The world has evolved into something of an intricately-connected nexus of fiber-optic internet cables. Like it or not, we now live in a world that is run by a maze of satellites and a labyrinth of vital cables that may be thought of as the world’s very own blood vessels. The proliferation of modern technology and the internet invasion has been all-encompassing. Go back in time to the dot-com boom of the late 1990s and it can be deduced that the warning signs have always been there.

The whole world now seems like a vehicle that is fuelled by a combination of cutting-edge technology and the power of the internet. And no one has remained entirely immune to this revolution. One way or another, even for people in the remotest parts of the world, the internet has proved itself a useful tool. Ever thought what it would be like if the global internet went AWOL for a whole day? Communications will be down, governments will be running blind, and it would appear the world is literally at a standstill. How about how worked up and apprehensive you get when network reception goes MIA for only half an hour? Give that some thought, and it becomes clearer just how important a role it now plays in our daily lives.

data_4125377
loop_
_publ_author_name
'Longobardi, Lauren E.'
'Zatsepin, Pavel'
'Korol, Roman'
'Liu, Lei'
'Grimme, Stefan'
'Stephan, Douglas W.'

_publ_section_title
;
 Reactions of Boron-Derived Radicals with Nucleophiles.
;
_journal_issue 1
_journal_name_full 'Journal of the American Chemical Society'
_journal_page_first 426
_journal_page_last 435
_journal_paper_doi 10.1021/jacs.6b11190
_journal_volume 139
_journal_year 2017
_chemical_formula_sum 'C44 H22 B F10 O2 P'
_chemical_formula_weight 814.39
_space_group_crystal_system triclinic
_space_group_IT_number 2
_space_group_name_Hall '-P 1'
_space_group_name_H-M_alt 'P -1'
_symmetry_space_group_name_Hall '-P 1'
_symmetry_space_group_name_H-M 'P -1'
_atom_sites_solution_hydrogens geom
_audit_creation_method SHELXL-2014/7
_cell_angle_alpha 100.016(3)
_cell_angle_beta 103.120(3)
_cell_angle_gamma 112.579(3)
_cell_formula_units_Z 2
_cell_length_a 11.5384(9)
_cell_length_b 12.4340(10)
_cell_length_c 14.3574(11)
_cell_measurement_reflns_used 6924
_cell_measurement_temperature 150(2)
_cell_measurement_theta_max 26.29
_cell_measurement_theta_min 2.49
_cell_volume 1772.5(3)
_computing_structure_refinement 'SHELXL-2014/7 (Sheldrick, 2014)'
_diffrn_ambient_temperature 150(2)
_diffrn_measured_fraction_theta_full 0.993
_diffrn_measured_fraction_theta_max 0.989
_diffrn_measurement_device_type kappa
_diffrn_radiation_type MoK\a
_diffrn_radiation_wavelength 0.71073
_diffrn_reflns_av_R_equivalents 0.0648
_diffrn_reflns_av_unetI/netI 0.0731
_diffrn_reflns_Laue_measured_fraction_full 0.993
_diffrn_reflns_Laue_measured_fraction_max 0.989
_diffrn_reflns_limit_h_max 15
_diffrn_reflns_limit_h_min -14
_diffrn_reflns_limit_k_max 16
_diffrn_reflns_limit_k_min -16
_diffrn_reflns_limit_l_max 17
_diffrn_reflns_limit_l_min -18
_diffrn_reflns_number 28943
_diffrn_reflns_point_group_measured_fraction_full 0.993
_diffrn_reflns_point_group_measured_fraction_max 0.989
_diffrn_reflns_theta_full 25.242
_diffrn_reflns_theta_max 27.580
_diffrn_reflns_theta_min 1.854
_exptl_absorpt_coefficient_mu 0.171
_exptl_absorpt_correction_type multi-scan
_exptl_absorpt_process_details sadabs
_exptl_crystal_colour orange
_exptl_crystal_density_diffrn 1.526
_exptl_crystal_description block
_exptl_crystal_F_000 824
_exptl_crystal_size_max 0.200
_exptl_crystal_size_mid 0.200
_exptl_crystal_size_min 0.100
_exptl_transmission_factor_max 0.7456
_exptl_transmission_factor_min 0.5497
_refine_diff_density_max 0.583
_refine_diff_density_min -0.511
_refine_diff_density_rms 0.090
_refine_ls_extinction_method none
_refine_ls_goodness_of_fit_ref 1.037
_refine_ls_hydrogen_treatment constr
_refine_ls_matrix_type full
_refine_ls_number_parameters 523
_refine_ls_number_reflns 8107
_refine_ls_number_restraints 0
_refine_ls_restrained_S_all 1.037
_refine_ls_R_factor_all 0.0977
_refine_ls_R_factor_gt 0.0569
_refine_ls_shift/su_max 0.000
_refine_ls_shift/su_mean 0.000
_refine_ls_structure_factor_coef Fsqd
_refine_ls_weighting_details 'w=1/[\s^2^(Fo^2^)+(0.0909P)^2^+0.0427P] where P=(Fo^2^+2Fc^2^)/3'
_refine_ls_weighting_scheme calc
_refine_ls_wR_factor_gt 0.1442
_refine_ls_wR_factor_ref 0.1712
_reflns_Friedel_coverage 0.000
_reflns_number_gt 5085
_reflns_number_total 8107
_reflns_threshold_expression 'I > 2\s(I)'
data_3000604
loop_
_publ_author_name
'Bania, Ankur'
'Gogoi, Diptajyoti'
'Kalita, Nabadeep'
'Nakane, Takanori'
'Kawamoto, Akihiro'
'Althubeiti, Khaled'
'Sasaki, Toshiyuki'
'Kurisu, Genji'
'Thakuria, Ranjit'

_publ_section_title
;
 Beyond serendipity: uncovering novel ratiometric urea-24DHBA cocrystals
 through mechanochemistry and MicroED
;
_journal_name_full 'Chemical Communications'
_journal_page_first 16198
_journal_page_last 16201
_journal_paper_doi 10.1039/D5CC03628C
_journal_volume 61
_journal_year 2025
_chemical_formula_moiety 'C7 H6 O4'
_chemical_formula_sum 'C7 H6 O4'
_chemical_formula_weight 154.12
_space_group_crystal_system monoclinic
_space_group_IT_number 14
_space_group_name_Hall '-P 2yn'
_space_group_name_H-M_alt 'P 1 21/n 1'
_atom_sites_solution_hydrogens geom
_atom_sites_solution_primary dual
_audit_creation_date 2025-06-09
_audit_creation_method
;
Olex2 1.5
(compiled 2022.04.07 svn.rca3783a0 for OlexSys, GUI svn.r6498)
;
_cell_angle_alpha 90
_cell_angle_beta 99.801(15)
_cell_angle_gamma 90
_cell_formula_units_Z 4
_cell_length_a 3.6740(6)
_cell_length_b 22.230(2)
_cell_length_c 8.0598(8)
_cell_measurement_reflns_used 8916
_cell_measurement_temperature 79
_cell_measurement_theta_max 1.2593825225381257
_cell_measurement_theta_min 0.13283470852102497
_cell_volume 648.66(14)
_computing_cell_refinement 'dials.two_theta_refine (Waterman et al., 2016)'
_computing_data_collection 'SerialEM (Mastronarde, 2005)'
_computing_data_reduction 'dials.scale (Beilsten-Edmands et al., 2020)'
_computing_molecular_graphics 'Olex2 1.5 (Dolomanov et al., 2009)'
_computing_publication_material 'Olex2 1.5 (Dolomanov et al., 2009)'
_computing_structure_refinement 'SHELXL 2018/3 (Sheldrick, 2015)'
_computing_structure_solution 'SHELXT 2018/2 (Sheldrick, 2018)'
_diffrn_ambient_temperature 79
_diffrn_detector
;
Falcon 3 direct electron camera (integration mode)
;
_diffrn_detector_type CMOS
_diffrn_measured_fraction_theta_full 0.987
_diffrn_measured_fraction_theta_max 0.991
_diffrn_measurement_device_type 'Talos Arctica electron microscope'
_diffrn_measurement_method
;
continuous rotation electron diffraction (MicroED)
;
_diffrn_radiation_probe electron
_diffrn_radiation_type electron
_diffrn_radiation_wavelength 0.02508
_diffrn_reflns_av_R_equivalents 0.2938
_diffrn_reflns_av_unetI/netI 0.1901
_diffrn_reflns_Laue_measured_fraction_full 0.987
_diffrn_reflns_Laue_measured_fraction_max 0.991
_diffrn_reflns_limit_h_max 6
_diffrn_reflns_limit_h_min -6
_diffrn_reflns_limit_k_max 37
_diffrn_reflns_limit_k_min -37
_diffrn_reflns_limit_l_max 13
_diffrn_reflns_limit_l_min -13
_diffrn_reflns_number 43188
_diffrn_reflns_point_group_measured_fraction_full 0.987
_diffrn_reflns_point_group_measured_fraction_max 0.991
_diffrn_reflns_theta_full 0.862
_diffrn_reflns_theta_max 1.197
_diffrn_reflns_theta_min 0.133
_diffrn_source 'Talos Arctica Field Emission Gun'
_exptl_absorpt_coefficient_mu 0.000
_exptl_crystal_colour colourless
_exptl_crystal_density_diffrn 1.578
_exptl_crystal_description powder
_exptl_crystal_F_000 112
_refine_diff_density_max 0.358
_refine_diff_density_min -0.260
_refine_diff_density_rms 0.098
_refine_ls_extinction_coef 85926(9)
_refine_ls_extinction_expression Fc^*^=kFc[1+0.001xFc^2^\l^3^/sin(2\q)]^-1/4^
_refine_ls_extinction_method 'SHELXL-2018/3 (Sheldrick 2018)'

Now, moving on to the crux of the matter. While the advancements in modern technology and the advent of the internet as we have now come to know it may be thought of as a blessing to mankind in many circles, there yet exists an aspect of these developments that seems to divide and unite opinions in an almost equal measure. And that would have to be social media. Touted as one of the revelations of the modern era in some schools of thought, it is still currently regarded by some groups as something akin to the bane of humanity’s existence. And whether or not the premise for holding such a view about the subject is justified seems a matter of perspective.